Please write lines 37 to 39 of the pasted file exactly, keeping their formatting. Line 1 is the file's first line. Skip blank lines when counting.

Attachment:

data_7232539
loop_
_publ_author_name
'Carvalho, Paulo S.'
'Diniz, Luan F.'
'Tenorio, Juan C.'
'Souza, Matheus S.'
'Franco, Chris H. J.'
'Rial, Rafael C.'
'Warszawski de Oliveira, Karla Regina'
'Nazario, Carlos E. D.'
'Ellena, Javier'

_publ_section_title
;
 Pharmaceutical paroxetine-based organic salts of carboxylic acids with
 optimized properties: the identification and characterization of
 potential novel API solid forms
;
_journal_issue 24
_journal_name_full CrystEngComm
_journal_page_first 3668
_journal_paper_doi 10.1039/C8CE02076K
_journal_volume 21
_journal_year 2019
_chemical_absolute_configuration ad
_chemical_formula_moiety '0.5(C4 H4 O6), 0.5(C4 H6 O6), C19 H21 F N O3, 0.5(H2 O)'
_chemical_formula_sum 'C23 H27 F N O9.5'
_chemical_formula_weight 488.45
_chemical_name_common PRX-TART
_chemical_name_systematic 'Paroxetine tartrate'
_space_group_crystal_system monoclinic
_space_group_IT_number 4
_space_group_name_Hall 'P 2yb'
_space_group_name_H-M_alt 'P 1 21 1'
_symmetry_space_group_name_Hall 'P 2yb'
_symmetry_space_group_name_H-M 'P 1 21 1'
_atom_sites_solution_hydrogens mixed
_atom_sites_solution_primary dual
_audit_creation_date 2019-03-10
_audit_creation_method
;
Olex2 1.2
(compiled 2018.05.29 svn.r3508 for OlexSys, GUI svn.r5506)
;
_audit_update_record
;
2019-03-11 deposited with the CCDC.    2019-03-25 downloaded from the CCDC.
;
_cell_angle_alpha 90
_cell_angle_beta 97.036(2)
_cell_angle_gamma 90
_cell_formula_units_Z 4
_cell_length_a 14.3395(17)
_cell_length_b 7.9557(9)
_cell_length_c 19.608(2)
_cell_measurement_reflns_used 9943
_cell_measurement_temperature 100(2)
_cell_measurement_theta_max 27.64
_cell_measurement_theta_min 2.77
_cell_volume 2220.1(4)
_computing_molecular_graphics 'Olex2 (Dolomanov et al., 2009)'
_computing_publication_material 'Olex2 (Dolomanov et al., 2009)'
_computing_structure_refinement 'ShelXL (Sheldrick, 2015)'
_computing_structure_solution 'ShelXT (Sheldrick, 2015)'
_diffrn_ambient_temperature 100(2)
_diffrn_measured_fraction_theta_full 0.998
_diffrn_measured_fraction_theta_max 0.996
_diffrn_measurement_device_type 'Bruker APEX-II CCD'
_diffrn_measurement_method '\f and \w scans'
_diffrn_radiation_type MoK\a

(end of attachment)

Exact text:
_atom_sites_solution_hydrogens mixed
_atom_sites_solution_primary dual
_audit_creation_date 2019-03-10